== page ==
What are the key ingredients for success as a chamber executive?
The Silicon Valley (CA) Organization
No matter the size of the chamber, you are going to have to be a “jack of all trades” and, depending on the size of the staff you have, you are probably going to have to master a few of those trades.
Some key ingredients are: the ability to hire and retain talented people; being adaptable to changing environments, audiences and board members; the courage to stand up for what you believe in, but the humility to admit when you make a mistake; the ability to listen and to compromise; the ability to think strategically and longer-term, while you drive daily tactics to get results; great time management and organizational skills to manage multiple projects and relationships; and, lastly, being honest, forthright and conducting yourself with integrity in all of your business dealings.
Angie Anderson, IOM
Glenwood Springs (CO) Chamber Resort Association
As my 5-year old daughter says, “Work together, get along and have fun.” In order to be a successful chamber executive, it’s important to surround yourself with a team of great people. Working with a staff and a board of directors who believe in the mission, have complementary skills and are enjoyable to be around can make all the difference. Hiring well and recruiting the right mix of board members should be a top priority. Make sure that your team feels valued and appreciated. Say thank you as much as possible and invest in continuous educational opportunities for yourself and your team.
Albany Area (OR) Chamber
There are many words that come to mind when I think of what it takes to be successful in this ever-changing chamber world. Here are a few: flexibility, jack of all trades, organization and prioritizing, continuing education, having a strong network of peers you trust, knowing when to say yes and no, understanding the community you serve, taking time off to rejuvenate, great staff, and having a strong voice in who goes onto your board and up the ladder to leadership.
If someone had told me years ago that I would choose to be a chamber executive for a career, first I would have asked “what’s a chamber executive?” and then I would have thought they were crazy. Yet here I am, 30+ years as a president/CEO and I can’t imagine doing anything else. It’s a high-energy, high-profile position that somehow you come to embrace. One day you’re riding high and the next day something happens that reminds you, you don’t know everything. I thank God that through Institute, W.A.C.E., Association of Chamber of Commerce Executives (ACCE), and the Oregon State Chamber of Commerce, I’ve made fantastic friends that I can count on to help me through the tough times and help celebrate the moments when everything is right with the world.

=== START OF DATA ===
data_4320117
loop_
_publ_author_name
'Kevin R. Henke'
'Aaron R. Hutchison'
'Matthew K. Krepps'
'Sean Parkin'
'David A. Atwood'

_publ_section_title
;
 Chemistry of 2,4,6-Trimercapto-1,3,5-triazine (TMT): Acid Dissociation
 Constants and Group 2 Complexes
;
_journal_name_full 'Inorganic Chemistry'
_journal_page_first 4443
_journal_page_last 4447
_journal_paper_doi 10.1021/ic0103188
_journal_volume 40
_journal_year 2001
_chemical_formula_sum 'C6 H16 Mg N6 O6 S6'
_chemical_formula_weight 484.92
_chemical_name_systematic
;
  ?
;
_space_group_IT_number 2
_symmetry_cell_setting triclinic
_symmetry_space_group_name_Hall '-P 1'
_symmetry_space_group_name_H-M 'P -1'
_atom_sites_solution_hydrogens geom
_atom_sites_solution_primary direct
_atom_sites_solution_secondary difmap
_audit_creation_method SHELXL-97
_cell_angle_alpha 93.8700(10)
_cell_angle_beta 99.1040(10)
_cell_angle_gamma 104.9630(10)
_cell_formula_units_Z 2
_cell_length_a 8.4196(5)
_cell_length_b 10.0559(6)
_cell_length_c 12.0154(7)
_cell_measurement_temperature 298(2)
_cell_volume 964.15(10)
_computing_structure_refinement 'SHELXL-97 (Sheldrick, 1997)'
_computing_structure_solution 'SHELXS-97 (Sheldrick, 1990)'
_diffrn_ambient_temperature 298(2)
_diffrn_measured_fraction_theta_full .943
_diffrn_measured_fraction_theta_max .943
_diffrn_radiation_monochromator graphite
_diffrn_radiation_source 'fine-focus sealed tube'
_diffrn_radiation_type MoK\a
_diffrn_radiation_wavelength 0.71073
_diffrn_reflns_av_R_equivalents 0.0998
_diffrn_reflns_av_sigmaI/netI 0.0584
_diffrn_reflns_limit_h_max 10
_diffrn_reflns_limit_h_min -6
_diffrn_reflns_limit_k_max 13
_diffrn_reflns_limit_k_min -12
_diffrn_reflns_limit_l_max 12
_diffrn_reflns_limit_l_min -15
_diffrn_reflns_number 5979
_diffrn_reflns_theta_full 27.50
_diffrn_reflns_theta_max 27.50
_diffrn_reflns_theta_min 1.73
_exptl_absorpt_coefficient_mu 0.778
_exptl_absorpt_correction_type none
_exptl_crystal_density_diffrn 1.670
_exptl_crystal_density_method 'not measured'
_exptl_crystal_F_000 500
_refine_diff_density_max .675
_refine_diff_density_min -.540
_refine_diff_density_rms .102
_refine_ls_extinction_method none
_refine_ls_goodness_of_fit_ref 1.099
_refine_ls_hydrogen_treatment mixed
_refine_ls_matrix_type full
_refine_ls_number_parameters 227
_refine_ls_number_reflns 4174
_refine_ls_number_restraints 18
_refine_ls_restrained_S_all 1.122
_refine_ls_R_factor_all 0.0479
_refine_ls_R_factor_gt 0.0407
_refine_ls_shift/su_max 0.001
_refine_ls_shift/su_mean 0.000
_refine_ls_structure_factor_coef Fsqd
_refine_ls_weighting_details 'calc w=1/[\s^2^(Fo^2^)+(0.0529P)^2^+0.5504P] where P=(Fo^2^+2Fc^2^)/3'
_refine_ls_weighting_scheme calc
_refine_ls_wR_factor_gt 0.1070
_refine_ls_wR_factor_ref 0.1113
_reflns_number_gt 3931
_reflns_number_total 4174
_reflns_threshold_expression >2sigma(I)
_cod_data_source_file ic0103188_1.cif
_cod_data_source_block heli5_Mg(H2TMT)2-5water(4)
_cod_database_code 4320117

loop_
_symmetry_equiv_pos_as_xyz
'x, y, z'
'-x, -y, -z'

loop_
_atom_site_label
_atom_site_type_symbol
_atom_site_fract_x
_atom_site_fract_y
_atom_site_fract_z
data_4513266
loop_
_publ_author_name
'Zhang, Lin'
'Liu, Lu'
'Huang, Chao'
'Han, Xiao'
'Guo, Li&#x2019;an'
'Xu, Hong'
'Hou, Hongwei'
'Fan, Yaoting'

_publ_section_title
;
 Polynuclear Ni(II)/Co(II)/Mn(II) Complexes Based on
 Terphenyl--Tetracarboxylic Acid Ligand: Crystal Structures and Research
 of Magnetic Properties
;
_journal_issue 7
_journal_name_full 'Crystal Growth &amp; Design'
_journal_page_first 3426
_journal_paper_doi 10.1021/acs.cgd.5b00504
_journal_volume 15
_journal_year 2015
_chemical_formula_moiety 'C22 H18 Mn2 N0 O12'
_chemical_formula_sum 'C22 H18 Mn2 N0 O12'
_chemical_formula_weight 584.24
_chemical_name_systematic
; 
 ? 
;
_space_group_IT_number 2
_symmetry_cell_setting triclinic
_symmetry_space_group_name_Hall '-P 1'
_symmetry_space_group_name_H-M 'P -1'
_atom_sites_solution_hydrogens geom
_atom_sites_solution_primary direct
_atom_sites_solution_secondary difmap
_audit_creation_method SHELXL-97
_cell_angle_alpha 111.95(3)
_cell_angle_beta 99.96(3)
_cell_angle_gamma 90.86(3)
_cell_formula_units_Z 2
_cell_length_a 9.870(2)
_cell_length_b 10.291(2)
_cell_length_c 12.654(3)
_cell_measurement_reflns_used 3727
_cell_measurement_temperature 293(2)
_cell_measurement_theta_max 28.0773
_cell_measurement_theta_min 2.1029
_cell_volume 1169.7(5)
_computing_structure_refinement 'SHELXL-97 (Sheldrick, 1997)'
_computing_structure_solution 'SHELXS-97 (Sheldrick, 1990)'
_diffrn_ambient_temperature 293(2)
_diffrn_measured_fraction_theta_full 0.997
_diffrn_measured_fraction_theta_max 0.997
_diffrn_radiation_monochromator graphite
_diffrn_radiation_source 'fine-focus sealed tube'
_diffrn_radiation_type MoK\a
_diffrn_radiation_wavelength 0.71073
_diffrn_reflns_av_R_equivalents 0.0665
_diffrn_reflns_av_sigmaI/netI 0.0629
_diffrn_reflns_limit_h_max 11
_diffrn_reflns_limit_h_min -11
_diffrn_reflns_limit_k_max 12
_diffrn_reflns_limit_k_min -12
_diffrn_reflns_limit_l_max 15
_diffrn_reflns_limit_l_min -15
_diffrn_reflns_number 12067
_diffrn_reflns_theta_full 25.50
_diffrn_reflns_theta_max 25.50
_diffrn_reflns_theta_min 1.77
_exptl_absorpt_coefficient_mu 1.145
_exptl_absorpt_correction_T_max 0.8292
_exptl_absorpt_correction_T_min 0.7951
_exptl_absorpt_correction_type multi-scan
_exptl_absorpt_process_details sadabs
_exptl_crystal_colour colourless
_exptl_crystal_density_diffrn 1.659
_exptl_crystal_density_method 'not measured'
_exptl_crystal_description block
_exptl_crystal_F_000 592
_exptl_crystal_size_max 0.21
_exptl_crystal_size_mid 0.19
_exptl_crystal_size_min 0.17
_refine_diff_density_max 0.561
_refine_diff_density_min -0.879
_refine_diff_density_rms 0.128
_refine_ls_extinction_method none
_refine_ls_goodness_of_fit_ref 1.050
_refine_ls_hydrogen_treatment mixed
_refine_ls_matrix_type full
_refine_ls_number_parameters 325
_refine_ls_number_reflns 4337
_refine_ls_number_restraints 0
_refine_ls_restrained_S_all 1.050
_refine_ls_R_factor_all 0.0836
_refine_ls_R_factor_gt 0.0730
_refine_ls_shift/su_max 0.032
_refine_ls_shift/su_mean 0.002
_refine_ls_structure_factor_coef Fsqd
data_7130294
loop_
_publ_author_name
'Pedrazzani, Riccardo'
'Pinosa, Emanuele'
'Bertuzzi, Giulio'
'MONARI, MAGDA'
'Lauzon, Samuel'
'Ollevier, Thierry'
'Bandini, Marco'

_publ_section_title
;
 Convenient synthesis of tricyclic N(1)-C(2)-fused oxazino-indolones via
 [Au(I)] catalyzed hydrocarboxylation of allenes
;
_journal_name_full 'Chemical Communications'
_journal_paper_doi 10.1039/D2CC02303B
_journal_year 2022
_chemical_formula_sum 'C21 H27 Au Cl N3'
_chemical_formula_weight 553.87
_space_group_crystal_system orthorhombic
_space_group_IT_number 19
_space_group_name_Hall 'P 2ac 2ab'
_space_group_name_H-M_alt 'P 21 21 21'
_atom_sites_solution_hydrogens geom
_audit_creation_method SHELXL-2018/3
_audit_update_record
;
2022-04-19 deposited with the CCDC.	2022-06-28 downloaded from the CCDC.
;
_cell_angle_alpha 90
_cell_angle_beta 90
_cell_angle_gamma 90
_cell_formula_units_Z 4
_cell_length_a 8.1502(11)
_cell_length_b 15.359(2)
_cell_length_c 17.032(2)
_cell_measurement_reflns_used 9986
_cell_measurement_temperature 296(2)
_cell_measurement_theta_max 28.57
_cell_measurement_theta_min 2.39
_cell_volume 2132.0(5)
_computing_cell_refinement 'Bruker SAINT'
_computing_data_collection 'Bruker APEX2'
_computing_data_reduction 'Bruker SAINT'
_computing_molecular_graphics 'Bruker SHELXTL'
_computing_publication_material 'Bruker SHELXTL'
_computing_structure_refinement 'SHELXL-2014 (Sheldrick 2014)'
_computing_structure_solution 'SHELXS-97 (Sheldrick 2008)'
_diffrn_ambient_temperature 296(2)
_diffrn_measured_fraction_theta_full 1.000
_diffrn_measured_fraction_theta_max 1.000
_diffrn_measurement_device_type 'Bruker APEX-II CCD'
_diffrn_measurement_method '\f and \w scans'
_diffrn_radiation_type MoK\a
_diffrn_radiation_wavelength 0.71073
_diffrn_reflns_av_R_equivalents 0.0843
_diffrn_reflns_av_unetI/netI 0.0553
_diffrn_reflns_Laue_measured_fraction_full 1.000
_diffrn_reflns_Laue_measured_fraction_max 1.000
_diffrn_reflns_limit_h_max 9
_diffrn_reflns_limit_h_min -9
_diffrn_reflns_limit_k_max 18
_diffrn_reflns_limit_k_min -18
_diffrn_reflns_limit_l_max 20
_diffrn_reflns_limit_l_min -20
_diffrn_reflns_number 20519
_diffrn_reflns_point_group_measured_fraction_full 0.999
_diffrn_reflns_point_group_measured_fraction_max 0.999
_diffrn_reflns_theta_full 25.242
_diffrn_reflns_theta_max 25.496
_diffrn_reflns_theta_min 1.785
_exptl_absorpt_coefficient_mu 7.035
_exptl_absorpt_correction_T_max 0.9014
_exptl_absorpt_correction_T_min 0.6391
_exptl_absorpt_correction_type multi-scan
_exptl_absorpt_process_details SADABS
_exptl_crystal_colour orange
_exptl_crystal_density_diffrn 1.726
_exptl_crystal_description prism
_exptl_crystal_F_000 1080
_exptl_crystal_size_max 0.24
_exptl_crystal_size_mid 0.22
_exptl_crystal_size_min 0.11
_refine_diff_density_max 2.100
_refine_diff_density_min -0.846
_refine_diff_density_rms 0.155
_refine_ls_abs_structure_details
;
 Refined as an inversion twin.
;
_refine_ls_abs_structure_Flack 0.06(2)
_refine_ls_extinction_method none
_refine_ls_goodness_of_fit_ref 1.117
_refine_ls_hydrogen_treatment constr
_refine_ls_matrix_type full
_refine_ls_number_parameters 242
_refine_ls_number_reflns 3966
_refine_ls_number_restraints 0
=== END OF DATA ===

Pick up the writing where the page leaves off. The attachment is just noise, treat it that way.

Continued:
Pasadena (CA) Chamber and Civic Association
I would say the keys to success of a chamber executive are leadership ability, collaboration and flexibility.
A chamber executive has to be able to set a goal or goals and then lead the staff and the members to accomplish that goal, sometimes by having it seem as if the leaders are others among the membership.
Collaboration because we are serving a wide variety of interests, our members, the community and the local economy and being able to bring people together to discuss, focus and find solutions that are right for the situation is key.
Finally, flexibility. No day is the same as the previous one or the next one. Being able to adapt to the needs of individual members, industries and the community at a moment’s notice can be stressful, but is integral to the success of any chamber.
Oh, yeah, and leave the ego at the door. There are lots of times it is best to share or relinquish credit to others to ensure success and forward momentum. We work with business and community leaders. Giving over the spotlight to others can cement relationships, ensure buy-in and lay the foundation for future success.